NZ could become carbon neutral.NZ has enormous potential. ………………………Kim Hill knew better than that. He does not know, he is another oversees expert taking on establishment crap.

    Economic growth is possible. Need to have economic incentives to get change……………………….. He is miles from recognising that economic growth must stop.

    Just 5% per year reduction will do the job. ……………………… Pull the other leg.

    His talk of efficiency had no numbers.

    China has been largely successful in limiting its population. ……………………. He is far from recognising the overpopulation problem NOW.

    Have to be optimistic. ………………………….. The usual cop-out.

    I was not impressed. I will raise the big question (just part of a storm we are in now) if possible at his talk. I hope others will speak out – on NZ 70% increase in energy emissions for example.

    Regards, John

    From the IEA
    “I am very worried. This is the worst news on emissions,” Birol told the Guardian. “It is becoming extremely challenging to remain below 2 degrees. The prospect is getting bleaker. That is what the numbers say.”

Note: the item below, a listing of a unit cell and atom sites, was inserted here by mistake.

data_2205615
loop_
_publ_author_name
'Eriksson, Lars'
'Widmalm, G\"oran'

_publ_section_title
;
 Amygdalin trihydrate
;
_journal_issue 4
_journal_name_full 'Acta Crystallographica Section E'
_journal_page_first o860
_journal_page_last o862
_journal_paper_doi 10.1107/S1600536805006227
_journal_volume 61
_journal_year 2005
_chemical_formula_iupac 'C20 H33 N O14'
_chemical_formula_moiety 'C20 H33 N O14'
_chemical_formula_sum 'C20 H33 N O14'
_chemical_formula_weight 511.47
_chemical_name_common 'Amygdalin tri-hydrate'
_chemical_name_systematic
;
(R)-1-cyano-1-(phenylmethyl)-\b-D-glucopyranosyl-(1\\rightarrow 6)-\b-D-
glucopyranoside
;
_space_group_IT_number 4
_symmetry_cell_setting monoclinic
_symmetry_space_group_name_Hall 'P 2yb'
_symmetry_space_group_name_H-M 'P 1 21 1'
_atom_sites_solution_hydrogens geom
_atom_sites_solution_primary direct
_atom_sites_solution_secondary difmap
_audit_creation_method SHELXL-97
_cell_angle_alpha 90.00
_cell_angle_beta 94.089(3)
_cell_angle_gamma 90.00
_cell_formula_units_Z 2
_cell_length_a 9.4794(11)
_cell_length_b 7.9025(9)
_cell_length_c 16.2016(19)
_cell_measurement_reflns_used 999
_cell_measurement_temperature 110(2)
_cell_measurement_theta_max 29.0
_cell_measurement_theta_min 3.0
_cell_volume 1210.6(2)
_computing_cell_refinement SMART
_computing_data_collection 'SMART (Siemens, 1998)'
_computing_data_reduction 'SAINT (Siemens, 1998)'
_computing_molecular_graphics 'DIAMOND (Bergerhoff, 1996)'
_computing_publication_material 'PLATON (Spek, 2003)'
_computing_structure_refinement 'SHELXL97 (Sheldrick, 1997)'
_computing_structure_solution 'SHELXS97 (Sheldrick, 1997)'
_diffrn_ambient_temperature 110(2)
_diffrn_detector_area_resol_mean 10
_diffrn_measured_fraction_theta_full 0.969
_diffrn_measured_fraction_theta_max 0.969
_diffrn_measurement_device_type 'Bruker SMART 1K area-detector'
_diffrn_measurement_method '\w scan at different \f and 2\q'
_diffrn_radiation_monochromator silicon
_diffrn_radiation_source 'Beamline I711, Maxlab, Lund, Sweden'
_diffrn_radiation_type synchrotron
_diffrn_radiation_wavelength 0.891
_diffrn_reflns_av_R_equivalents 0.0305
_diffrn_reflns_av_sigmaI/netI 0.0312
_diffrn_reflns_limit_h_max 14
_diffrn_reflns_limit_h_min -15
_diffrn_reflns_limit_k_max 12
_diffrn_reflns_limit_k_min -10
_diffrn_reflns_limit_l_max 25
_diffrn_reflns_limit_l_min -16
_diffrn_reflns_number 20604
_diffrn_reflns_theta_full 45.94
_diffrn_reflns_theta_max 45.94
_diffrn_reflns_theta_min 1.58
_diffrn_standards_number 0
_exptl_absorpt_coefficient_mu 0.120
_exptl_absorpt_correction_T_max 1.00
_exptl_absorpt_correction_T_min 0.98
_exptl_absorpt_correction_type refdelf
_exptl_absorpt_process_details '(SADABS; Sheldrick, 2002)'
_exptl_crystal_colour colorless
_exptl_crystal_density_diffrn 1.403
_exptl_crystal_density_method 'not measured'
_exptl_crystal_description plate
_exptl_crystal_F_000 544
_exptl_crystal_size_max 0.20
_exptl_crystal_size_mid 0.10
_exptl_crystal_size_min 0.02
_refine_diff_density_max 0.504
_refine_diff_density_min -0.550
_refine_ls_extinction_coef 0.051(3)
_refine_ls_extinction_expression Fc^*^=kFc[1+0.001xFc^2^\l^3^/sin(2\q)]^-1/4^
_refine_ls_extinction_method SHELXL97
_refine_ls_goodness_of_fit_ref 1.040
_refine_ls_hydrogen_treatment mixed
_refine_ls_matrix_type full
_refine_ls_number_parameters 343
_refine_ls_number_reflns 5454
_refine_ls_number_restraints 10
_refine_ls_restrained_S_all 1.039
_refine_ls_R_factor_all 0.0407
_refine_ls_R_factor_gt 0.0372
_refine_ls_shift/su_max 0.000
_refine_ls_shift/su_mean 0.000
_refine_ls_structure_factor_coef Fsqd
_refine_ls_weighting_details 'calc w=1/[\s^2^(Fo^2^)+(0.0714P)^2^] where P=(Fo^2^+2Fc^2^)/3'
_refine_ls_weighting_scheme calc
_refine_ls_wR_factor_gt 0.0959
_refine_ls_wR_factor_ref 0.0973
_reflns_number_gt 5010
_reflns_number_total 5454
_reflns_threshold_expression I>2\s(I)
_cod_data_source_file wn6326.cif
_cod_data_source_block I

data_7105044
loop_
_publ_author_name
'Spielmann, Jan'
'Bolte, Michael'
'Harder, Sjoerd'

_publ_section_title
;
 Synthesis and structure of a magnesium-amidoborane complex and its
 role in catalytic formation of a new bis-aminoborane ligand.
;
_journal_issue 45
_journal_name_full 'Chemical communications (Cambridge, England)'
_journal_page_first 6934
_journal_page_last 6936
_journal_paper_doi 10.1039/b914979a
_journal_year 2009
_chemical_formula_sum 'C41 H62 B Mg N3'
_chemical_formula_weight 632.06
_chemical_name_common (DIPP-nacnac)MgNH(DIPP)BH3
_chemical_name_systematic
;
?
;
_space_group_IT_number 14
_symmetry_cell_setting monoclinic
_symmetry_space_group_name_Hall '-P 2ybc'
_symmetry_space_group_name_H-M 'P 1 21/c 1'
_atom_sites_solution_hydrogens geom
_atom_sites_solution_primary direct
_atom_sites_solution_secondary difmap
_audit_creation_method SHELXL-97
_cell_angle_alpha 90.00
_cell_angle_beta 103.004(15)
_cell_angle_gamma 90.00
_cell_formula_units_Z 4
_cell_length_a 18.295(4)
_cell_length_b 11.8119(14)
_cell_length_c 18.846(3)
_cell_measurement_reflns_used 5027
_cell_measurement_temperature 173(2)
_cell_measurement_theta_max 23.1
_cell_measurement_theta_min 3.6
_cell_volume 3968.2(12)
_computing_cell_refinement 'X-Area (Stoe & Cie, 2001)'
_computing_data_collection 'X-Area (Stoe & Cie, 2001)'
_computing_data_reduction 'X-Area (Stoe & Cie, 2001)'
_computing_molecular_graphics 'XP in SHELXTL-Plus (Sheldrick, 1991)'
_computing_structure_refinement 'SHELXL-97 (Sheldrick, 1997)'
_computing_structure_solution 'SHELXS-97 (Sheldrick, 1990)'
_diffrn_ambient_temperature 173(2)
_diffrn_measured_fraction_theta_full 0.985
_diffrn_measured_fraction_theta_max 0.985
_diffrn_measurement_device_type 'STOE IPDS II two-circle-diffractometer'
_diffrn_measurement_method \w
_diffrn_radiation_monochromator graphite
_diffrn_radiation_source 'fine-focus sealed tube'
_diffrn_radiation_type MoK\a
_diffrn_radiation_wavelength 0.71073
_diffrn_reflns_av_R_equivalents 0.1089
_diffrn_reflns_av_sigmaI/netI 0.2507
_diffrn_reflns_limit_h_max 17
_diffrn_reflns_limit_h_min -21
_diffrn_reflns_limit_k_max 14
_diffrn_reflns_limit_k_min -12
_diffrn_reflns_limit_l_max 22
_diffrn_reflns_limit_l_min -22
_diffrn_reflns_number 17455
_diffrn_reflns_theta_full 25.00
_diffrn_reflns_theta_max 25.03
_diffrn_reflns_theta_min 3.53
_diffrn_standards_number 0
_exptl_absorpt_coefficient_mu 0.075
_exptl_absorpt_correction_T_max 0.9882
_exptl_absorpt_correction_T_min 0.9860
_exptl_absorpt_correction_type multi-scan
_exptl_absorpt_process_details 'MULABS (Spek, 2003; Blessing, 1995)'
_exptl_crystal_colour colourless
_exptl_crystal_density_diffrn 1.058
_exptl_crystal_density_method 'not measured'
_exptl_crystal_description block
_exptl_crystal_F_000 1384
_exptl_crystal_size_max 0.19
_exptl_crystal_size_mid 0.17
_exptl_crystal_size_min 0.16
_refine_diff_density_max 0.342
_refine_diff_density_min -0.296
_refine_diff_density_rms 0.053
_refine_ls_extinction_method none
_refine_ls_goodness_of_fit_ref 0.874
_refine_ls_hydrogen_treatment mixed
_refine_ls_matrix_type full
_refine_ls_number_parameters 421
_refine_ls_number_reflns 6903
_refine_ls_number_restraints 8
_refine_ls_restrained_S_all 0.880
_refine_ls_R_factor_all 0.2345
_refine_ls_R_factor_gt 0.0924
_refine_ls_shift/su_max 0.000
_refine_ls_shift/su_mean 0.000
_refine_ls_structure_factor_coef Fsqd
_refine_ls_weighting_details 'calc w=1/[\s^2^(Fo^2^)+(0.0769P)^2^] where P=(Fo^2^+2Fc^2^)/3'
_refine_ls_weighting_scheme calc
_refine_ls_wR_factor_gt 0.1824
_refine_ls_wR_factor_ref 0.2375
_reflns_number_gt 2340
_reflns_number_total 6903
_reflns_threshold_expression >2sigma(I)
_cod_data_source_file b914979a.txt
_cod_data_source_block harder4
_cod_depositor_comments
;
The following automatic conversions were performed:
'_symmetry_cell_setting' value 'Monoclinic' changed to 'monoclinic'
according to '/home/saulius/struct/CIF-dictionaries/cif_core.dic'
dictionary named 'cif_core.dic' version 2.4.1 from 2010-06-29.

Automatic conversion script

Me now

    CO2 hangs around for about 1,000 years so at best (if we stop adding 2 ppm per year), we will see 350 ppm in about 900 years
    IT IS ALL BULLSHIT we are way pasted the point of no return, there is NOTHING we can do to reverse what is set in motion, we are locked into 2 – 3.5 (at best) degree temp rise before 2050, well the planet is, we will be long gone by then …. but fuckwit humans will not listen, they will keep pumping out victims (more humans) until the very end, as fucking is about all we are capable of.